Transcript of a Teleconference Call on India 2006 Article IV Staff Report

January 25, 2007

Washington, D.C., January 25, 2007

Teleconference call with:
Ms. Wanda Tseng, Deputy Director of IMF's Asia and Pacific Department
Mr. Charlie Kramer, Division Chief for India Division

MS. BHATT: Good morning. I am Gita Bhatt with the IMF's External Relations Department and I want to welcome you all to the Conference call on India based on the Public Information Notice, sent to you under embargo, related to the conclusion of the 2006 Article IV Consultation with India.

I have here with me Ms. Wanda Tseng who is the Deputy Director of the Asia and Pacific Departments of the IMF and Mission Chief for India, as well as Mr. Charley Kramer who heads the division that deals with India. Ms. Tseng will make some opening remarks and then we will take your questions.

Before we begin, let me just go over some ground rules. This is an on-the-record conference call, the PIN, Ms. Tseng's remarks, and the contents of this call are embargoed until 9:30 a.m. today, Washington, D.C. time, which is 1430 GMT. Wanda?

MS. TSENG: Good morning. Welcome to this conference call which is now a regular feature as we release the conclusions of the IMF's Annual Consultation with India. As Gita Bhatt just said, the Public Information Notice will be available on the IMF's Website later this morning. I would like to now highlight some of the key issues in this year's discussion.

India's economic performance has exceeded all expectations. Growth is rapid and broad-based, driven by private consumption and investment spending, and investment continues to increase its integration with the global economy. We expect GDP growth to register about 9 percent this fiscal year 2006-2007 before moderating somewhat to around 8-1/2 percent in 2007-2008. Credit and asset markets are booming thanks in part to financial deepening.

The economy and the financial system have been resilient despite volatility in international oil prices and financial markets and slowing U.S. growth. The IMF's discussion with the government of India this year focused on the economic policies that are needed to sustain and raise economic growth, further reduce poverty, and improve living conditions. Our discussions focused on four policy priorities, and these are, first, guarding against the risk of overheating; two, reducing the budget deficit and public debt while allowing room for social and infrastructure spending; three, developing financial markets and pursuing further structural reform.

First, a near-term priority is avoiding overheating. Above trend growth has begun to push up inflation and a sustained boom in credit markets could put pressure on asset quality. The Reserve Bank of India is already addressing these risks and it has gradually removed the monetary accommodation, and continuing this stance would help to limit the risk of an inflation overshoot. In addition, the RBI has tightened prudential standards, issued guidelines to banks on stress tests, and it is undertaking a self-assessment of financial stability.

Second, while government finances are in the best position in order a decade, the budget deficit and debt are still high and need to be reduced. At the same time, room needs to be made for social and infrastructure spending. We see scope to achieve this by broadening the tax base, by eliminating the corporate tax incentives, cutting exemptions, and continuing to work toward a national goods and services tax. In addition, subsidies can be better targeted not just to trim spending, but also ensure that the poor get the needed support. The central government deficit is on track to fall significantly this year which will continue the progress in deficit reduction and help to contain the overheating pressures.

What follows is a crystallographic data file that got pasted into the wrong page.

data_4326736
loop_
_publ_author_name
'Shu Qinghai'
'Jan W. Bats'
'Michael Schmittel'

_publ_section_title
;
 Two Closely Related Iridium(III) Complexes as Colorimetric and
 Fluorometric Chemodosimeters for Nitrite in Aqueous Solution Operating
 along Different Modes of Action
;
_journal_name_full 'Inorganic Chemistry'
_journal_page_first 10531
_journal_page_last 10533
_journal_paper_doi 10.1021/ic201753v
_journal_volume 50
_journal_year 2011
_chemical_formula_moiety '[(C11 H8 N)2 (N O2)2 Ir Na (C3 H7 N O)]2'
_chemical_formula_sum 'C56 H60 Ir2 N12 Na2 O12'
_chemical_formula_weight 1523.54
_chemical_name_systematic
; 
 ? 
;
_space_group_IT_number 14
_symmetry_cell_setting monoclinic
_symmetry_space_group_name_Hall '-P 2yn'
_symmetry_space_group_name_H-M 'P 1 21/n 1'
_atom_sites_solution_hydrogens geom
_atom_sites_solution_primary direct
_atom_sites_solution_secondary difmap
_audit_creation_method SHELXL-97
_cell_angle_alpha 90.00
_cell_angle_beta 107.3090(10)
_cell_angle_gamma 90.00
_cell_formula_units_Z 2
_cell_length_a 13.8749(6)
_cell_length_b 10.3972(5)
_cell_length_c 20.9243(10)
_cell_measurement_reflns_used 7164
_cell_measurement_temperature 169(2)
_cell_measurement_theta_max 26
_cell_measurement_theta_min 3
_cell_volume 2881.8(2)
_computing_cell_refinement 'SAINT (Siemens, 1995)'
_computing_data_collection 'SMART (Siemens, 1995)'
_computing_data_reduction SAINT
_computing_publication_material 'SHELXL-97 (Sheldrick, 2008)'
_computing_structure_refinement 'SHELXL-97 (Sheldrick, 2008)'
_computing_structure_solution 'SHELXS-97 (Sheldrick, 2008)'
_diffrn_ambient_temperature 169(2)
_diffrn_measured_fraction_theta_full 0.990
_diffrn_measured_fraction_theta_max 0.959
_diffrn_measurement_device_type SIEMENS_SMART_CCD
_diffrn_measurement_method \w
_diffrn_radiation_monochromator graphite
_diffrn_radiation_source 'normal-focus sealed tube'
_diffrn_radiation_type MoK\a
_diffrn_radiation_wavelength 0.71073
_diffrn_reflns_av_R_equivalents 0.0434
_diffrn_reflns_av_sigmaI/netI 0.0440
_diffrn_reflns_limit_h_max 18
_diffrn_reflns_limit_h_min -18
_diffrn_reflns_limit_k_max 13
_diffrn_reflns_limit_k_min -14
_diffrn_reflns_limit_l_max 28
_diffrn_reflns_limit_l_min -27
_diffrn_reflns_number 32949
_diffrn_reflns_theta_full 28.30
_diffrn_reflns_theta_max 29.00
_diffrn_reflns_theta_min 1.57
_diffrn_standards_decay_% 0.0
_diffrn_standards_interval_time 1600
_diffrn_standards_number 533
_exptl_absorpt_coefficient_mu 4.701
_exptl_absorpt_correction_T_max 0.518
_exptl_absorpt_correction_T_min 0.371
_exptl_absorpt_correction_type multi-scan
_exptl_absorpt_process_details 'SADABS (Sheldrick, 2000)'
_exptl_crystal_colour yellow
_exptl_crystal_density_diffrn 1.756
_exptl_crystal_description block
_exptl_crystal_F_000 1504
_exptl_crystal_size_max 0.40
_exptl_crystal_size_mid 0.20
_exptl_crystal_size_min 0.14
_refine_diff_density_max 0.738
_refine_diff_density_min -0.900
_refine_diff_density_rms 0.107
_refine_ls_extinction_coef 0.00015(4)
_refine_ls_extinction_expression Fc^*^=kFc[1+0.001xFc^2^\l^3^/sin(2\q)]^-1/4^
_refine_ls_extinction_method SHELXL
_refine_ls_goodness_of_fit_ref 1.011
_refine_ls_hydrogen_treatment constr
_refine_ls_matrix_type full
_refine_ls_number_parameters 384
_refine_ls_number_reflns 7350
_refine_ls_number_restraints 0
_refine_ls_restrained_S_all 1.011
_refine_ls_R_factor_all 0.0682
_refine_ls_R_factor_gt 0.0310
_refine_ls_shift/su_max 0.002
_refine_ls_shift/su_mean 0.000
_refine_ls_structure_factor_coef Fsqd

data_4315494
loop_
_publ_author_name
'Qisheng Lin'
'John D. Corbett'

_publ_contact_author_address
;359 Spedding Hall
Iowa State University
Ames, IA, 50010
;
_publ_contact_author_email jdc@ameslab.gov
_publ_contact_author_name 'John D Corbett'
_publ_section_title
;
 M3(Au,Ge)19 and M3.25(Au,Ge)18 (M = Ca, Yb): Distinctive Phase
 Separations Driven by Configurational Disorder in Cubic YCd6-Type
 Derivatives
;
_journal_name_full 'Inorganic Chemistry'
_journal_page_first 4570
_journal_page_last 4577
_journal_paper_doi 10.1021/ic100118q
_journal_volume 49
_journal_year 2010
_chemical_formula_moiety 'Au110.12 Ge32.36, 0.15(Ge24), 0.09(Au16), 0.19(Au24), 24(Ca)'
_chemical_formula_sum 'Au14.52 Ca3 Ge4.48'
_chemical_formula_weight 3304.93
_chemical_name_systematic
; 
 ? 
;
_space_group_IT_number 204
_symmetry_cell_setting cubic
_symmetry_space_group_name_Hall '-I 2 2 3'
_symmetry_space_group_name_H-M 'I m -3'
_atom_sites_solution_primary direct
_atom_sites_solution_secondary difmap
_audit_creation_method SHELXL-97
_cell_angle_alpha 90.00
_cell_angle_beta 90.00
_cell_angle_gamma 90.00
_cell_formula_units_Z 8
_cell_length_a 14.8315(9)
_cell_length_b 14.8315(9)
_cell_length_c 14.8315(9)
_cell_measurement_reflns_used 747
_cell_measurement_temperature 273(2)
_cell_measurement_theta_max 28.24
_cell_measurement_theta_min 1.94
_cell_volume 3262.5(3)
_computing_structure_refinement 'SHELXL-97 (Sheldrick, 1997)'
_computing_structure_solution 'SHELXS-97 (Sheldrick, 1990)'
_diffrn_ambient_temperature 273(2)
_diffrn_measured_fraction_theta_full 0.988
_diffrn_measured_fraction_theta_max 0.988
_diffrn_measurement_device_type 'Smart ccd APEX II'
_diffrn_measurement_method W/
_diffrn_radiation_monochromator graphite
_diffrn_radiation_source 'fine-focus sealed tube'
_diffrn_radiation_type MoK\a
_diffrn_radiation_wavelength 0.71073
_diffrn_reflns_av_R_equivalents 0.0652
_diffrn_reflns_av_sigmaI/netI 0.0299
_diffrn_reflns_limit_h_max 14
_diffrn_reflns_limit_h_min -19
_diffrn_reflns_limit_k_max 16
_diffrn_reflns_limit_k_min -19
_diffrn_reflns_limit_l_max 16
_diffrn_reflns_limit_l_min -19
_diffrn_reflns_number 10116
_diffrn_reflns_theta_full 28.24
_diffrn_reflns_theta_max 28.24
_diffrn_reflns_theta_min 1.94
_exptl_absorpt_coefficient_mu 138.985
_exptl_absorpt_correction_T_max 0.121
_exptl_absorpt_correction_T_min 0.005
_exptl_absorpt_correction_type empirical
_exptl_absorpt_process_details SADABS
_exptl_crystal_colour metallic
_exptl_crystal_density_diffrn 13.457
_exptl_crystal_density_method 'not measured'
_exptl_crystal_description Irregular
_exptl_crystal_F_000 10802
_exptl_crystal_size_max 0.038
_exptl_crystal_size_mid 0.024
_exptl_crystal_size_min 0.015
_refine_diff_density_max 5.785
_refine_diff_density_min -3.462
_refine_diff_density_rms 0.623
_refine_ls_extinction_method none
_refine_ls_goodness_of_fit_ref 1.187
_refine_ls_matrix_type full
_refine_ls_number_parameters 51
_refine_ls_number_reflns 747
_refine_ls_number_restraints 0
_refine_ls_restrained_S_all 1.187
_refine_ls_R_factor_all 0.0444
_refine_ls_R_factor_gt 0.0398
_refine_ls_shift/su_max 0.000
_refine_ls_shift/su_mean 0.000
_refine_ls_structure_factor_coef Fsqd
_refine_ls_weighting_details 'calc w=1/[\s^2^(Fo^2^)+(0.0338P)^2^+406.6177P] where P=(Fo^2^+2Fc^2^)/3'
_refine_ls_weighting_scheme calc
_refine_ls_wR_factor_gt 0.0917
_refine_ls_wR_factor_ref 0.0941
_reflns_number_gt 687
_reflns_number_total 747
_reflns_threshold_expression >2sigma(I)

Third, while developing the financial markets will support long-term growth by promoting more efficient intermediation and risk management, it would also help to facilitate both the financing for infrastructure and the move toward greater capital account liberalization. To develop markets, the money and government securities markets can be made more liquid and the embryonic corporate bond and derivatives markets can grow to play a larger role. In addition, broadening the investor base in the context of pension reform would help to expand the channels for long-term deficit spending.

Fourth, continued structural reforms are needed to boost long-run growth potential and spur job creation. One key priority is enhancing India's infrastructure. Special economic zones are another element of India's development strategy. Better targeting of tax incentives for the zones could limit potential revenue losses and maximize their contribution to growth. Further liberalization of trade is another important element of the reform agenda, including continued reductions in tariffs.

Overall, we are optimistic about India's prospects. The strong performance thus far is testament to sound macroeconomic management and steady reforms. Continuing with these good policies can support stable growth, reduce poverty, and durably improve living standards for all of India. Thank you.

QUESTION: We are seeing such high growth rates, and are there worries of the economy overheating or is there something more fundamental? And can growth be sustained at 9 percent?

MS. TSENG: Thank you for those questions. Yes, I think the high growth that India has been able to achieve--in fact, we are seeing that growth has been above 8 percent for 4 years running-is something that certainly is sustainable provided that the government continues to implement its reform program which they are doing.

However, as I mentioned in my opening remarks, we are also concerned about the potential for overheating. This is evident in the increasing capacity utilization, the rapid growth of credit, and also the up-tick in inflation. So in our discussions I think we have noted that the central bank, the Reserve Bank of India, is vigilant to these potential inflationary risks and they are taking measures to remove monetary accommodation.